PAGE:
Some turn phases are inherently more meaningful to some powers than to others. For example, the “Marriages” phase may mean a bit more to France because that power has lots of royals to marry and receives additional victory points for arranging their marriages, whereas England has fewer royals and actually receives a "Virgin Queen" bonus if Elizabeth I remains unmarried. The Ottomans do not have any eligible royal bachelors or bachelorettes to engage in marriages at all. 

Diplomacy adds a fun element to the game. Players have the opportunity to discuss strategy and make deals with one another in secret, away from the table. Real-life negotiating skills factor into the game in a meaningful way, so it isn't just luck of the draw or based entirely on dice rolls. It also opens the door to back-room deals and intrigue around the table. What’s a little treachery among friends, right?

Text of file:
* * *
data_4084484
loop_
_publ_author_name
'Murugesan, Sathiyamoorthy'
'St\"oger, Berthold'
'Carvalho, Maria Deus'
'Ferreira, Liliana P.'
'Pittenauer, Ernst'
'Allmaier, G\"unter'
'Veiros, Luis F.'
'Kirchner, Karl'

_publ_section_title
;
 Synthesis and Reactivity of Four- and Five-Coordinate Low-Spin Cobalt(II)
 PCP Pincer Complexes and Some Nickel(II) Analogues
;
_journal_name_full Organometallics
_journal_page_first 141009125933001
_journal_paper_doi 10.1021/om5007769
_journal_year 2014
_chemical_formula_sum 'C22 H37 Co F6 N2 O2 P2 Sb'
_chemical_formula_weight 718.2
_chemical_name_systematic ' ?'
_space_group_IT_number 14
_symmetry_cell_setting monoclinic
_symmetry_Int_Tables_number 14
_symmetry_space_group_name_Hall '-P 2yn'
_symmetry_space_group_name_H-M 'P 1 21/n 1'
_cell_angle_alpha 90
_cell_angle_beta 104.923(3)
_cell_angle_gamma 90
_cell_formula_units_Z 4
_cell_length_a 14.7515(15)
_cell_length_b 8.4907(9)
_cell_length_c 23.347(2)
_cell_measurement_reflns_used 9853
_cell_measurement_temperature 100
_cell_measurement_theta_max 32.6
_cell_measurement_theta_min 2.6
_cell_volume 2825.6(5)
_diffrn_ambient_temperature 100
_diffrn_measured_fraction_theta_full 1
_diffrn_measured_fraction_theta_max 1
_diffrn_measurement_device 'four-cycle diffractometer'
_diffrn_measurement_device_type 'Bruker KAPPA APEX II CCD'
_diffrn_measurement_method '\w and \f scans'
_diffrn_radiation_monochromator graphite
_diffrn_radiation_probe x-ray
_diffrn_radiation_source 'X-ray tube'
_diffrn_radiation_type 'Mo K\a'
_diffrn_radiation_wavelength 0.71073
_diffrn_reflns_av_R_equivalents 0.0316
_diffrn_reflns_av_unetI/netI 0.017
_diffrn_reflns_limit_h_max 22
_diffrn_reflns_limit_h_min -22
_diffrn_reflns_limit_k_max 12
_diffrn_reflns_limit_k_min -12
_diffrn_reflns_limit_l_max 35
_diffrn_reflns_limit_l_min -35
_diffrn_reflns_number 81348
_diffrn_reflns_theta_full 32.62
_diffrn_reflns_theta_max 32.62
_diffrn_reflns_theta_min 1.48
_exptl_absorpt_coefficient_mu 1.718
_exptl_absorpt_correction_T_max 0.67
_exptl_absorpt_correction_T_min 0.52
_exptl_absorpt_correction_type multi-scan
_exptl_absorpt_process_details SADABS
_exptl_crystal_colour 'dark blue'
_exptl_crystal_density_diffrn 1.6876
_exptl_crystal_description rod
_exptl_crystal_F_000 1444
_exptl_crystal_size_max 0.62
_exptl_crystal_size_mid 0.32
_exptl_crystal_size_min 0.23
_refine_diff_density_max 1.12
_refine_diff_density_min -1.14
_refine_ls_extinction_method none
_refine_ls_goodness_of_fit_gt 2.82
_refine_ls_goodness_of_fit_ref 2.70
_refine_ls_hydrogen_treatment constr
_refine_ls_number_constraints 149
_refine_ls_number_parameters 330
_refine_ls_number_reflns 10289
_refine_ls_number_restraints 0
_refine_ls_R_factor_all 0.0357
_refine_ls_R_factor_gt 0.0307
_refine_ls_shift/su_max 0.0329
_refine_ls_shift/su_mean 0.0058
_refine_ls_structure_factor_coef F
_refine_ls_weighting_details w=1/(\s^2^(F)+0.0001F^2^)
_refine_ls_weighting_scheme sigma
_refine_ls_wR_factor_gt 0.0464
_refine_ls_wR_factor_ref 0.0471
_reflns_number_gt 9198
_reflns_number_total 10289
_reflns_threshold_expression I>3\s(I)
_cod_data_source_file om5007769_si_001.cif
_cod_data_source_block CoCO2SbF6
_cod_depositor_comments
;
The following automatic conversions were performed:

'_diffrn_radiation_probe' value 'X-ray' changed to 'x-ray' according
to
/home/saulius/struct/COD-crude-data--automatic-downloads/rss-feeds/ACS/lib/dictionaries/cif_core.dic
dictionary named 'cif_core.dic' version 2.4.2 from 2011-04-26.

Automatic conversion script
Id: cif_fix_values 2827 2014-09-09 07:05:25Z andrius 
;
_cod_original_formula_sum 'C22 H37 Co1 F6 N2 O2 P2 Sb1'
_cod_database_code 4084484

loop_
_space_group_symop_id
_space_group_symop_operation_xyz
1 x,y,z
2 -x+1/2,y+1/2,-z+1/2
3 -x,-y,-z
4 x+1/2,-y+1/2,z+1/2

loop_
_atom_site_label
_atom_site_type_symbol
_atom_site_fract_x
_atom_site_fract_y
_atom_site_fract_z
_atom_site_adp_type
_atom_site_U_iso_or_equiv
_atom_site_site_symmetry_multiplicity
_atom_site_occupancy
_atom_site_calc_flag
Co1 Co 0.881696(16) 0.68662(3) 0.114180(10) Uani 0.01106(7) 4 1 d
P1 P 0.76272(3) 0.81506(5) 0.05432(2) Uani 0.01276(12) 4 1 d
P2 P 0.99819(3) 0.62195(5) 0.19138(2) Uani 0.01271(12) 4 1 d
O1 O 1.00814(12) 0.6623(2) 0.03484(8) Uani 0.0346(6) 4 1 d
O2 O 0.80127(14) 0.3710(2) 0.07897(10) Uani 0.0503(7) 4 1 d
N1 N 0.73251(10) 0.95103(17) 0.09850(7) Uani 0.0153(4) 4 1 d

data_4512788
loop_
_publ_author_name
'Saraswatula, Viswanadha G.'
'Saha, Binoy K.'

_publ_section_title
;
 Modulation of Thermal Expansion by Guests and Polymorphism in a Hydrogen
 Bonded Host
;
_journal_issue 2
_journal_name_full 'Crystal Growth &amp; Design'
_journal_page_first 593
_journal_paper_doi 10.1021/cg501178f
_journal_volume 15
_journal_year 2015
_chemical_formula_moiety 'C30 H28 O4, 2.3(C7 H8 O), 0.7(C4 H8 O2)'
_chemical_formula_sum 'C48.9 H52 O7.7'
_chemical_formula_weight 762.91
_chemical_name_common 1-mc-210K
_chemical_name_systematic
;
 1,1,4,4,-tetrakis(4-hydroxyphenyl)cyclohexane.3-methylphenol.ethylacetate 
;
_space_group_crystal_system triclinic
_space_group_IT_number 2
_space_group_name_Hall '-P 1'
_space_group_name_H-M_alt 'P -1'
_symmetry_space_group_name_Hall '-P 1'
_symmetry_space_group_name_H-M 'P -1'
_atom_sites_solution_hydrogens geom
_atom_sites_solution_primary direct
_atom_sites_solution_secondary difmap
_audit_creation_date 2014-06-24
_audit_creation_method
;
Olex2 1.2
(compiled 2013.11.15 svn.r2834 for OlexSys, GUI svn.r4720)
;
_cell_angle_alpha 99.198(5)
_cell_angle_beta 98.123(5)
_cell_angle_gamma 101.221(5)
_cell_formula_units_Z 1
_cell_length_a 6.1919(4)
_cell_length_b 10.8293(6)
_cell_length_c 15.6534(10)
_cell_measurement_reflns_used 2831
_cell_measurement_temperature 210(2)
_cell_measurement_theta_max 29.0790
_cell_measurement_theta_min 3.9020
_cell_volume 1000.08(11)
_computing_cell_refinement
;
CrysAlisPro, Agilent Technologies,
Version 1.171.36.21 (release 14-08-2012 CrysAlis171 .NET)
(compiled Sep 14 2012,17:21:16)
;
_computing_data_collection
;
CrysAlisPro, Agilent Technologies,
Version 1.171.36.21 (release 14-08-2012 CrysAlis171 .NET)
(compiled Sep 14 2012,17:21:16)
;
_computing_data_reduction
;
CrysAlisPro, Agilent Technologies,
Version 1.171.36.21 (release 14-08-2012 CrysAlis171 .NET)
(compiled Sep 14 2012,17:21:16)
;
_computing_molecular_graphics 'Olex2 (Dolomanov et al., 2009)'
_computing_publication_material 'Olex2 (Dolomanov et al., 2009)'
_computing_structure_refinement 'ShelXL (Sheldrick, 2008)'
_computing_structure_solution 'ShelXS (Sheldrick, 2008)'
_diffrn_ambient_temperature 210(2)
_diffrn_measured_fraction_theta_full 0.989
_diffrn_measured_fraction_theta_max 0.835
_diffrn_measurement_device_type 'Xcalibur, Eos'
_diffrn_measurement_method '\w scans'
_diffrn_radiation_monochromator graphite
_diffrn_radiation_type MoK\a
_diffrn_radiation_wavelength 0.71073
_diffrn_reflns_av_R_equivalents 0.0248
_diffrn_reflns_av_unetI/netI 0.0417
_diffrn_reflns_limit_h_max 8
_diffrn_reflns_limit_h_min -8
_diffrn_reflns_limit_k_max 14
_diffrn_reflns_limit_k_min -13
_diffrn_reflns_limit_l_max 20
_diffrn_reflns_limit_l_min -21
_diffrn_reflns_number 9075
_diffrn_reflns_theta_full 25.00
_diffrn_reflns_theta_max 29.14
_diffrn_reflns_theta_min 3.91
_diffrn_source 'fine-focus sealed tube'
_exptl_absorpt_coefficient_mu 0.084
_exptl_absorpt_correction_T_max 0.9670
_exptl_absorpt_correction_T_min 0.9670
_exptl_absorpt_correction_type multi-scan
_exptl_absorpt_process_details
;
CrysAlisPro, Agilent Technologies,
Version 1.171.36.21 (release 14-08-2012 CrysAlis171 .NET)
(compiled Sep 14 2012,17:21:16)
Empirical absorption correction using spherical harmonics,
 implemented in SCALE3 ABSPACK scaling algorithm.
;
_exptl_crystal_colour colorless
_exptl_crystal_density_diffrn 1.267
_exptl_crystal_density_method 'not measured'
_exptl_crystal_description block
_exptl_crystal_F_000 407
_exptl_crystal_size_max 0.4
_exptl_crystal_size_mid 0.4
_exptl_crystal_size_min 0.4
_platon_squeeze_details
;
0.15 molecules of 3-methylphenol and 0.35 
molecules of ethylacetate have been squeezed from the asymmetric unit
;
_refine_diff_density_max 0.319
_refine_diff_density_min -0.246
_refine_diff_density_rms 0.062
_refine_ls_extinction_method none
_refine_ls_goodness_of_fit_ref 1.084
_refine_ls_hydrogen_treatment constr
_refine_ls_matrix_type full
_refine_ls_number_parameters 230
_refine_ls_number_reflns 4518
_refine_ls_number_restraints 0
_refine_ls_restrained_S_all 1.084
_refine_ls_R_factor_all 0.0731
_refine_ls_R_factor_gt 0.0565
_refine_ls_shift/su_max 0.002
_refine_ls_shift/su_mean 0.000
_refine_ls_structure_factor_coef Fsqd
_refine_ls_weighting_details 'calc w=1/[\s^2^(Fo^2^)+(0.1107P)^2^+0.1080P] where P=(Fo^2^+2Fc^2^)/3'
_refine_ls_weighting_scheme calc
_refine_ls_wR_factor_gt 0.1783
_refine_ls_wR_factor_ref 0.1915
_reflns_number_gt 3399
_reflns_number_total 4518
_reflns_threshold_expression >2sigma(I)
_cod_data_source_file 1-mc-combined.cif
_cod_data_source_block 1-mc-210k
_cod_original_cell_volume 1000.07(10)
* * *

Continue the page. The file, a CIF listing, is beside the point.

Virgin Queen isn’t designed to be won through the outright military domination of one of the players. The six powers are balanced so that each has its own strengths and weakness, and achieves victory by pursuing different military, religious, or diplomatic goals. Each player accumulates victory points during the course of the game, and these points determine the eventual winner most of the time. The first player to 25 victory points wins the game.



When I first learned to play, I was at first discouraged by the somewhat confusing arrangement of the rules. They would benefit from being organized a bit differently, with a beginner in mind. For example, a new player would expect the rule book to begin with an overview, set-up instructions, and a basic "how to play" section.